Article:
|from The Webster Times, 7 Dec 1861 (Volume III # 39)|
Headquarters, 15th regiment, Co. I
To the Editor of the Webster Times;
Although our ranks have been thinned by the late engagement, we are rejoiced tio hear that we shall soon have the satisfaction of seeing some of them once more in our ranks; or that we shall meet them as fellow soldiers and comrades in the town of Webster again.
It seems very strange to us that we did not loose more in the battle of Balls Bluff, when we consider the poor chance our men had to escape from the enemy’s fire. There are twenty eight now prisoners in the rebel camp. they are not with us, and their absence is seriously felt, and commented upon by us all from day to day. We have some misgivings as to what their fate may be, as it is reported to camp, that some of our commissioned officers, who are among them, have been singled out as victims of retaliation for those who are now held by us at Fort Warren , as prisoners of war, whose penalty we think ought to be death. But we will hope for the best, believing that all these difficulties will be surmounted by our excellent commander General McClellan.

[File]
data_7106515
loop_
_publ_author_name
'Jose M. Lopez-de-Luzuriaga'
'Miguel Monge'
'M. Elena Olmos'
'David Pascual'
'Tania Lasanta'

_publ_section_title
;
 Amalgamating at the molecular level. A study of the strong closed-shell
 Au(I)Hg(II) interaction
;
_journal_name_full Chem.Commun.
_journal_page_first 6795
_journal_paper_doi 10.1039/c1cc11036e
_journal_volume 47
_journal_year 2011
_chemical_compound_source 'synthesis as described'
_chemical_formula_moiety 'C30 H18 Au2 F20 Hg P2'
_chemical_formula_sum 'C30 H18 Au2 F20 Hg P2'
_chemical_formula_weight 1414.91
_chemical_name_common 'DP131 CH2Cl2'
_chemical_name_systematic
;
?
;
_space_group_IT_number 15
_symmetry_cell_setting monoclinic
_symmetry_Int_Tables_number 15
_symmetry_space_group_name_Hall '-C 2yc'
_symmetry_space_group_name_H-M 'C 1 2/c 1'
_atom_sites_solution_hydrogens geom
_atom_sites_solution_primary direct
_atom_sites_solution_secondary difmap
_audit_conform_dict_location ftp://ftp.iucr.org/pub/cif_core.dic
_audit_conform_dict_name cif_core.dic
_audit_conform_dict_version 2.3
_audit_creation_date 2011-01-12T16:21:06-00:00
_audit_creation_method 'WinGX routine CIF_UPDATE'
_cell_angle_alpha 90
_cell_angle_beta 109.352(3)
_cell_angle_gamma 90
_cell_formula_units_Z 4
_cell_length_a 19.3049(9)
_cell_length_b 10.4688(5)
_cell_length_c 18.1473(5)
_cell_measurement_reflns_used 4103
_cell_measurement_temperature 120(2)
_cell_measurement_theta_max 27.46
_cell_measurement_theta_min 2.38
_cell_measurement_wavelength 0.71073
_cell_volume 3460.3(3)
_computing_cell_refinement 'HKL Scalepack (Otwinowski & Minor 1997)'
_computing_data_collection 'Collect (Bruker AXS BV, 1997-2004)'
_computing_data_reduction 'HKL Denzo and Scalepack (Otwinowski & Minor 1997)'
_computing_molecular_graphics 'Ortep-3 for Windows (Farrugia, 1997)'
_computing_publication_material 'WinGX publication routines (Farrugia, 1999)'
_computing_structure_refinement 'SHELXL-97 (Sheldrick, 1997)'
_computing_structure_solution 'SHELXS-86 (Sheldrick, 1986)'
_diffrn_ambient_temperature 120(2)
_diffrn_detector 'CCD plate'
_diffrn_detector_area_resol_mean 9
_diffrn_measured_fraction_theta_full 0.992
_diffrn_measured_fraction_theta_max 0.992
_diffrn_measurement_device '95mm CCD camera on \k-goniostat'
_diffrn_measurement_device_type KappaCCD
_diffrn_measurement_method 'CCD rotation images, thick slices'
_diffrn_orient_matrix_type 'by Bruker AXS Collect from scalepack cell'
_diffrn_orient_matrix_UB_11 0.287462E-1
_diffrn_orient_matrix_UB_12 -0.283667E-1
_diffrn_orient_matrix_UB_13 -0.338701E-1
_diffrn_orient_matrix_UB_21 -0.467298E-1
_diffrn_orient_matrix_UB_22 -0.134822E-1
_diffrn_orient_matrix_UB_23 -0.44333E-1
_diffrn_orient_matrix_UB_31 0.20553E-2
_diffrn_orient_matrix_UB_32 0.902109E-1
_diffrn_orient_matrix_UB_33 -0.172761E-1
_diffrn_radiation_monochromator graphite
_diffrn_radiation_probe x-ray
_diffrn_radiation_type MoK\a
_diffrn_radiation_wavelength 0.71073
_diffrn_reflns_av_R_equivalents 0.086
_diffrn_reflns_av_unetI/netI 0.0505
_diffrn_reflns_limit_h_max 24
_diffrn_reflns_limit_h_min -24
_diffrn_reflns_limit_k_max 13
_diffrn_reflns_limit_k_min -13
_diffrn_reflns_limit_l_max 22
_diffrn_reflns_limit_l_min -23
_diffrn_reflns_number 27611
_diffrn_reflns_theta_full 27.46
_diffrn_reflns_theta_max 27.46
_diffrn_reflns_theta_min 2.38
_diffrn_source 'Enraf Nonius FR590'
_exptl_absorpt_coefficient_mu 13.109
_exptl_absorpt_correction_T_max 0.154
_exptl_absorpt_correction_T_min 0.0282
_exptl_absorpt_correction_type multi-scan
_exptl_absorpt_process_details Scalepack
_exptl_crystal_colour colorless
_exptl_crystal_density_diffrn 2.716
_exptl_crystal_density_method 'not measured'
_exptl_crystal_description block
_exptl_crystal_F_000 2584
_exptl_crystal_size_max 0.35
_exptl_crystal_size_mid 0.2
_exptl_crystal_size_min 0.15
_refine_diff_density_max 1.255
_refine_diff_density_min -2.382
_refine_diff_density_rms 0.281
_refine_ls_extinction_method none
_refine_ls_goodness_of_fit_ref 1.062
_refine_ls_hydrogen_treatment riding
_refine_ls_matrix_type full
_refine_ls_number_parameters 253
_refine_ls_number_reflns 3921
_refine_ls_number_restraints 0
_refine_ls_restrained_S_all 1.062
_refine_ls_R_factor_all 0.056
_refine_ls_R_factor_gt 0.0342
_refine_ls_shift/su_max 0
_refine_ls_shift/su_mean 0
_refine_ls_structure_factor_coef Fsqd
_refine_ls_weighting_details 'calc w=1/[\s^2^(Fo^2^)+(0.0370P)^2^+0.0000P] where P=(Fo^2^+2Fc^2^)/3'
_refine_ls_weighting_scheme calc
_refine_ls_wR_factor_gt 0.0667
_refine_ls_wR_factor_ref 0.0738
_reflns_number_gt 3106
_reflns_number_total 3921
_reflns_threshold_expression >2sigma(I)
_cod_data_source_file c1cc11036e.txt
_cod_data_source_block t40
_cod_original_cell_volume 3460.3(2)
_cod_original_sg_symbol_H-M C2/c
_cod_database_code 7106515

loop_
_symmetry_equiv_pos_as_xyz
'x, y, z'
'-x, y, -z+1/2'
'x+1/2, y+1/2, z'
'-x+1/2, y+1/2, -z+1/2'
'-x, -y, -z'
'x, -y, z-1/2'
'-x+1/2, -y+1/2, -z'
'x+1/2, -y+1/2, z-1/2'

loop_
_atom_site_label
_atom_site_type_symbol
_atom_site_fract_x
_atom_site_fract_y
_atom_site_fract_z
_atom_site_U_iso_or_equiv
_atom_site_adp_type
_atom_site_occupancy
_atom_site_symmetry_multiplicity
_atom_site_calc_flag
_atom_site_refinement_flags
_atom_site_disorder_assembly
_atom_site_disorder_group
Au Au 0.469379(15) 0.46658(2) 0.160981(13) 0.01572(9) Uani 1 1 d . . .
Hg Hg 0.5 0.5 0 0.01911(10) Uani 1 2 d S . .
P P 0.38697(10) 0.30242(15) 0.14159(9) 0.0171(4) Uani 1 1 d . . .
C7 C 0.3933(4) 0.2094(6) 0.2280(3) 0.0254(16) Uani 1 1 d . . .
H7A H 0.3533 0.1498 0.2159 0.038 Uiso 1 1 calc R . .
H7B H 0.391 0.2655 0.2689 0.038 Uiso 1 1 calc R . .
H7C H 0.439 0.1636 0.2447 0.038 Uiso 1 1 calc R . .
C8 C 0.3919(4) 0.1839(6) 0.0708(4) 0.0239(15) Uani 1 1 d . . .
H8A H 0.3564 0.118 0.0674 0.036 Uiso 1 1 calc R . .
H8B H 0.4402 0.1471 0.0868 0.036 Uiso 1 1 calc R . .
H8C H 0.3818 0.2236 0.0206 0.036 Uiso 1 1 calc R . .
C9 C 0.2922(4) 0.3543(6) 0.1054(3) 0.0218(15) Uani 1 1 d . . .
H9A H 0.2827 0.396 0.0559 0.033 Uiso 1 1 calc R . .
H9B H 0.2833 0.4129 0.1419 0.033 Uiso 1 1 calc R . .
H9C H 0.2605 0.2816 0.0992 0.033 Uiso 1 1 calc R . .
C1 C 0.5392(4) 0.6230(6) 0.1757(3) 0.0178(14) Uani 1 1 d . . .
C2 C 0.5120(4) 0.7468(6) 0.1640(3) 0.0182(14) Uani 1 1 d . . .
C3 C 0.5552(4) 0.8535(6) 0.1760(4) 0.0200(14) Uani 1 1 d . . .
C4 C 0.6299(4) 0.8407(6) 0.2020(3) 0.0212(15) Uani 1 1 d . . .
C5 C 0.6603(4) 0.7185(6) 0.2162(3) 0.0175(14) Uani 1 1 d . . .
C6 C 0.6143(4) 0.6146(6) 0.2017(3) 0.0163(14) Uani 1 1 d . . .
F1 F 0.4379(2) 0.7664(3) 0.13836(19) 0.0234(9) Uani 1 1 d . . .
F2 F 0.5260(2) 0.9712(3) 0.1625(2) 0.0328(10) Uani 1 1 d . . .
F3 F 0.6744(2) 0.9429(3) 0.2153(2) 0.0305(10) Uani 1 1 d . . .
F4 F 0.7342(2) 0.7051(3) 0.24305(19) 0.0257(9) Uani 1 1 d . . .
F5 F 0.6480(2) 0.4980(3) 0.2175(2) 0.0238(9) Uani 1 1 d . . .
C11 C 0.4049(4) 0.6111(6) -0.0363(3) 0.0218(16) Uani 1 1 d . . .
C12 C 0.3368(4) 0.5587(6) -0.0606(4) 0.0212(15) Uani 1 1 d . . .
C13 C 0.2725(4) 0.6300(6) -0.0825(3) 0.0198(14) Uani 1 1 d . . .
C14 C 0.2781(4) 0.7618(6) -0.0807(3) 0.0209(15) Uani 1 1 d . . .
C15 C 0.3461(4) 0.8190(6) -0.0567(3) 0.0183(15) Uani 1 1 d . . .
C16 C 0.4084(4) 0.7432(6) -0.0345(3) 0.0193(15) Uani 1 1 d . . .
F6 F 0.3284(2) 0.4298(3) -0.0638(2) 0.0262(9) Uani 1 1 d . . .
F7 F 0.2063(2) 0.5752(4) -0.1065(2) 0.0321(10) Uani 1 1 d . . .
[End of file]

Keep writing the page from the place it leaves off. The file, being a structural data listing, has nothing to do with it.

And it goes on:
We have reports from day to day that we are going to move as a regiment or brigade, but we do not receive anything authentic. It is probable that our commander knows as well about the army arrangements as any one, therefore we shall be contented to wait for his instructions, and in the meantime those flying stories will serve to keep us in readiness for any emergency.
We understand that there is a box now at Adamstown sent by the citizens of Webster to the Slater Guards, and it is reported that it is intended for our thanksgiving dinner. we will now extend our heart felt thanks to the citizens of Webster for their kind remembrances.
We received on the 23d inst. blankets, mittens, stockings, etc., which is we feel a sure indication that we are not forgotten at home. our late losses has caused more union of feeling among the members. You will recollect that there was a slight misunderstanding between the officers and men previous to the engagement, it is now entirely vanished. We are now hand in hand heartily engaged in the suppression of this great rebellion. We wish the people of Webster to feel assured that Company I, will, as they have done in the past, do their whole duty as they have done in the past, do their whole dutry in the future. We are armed with Springfield rifles, for which we are indebted to the exertions of Col. Devens.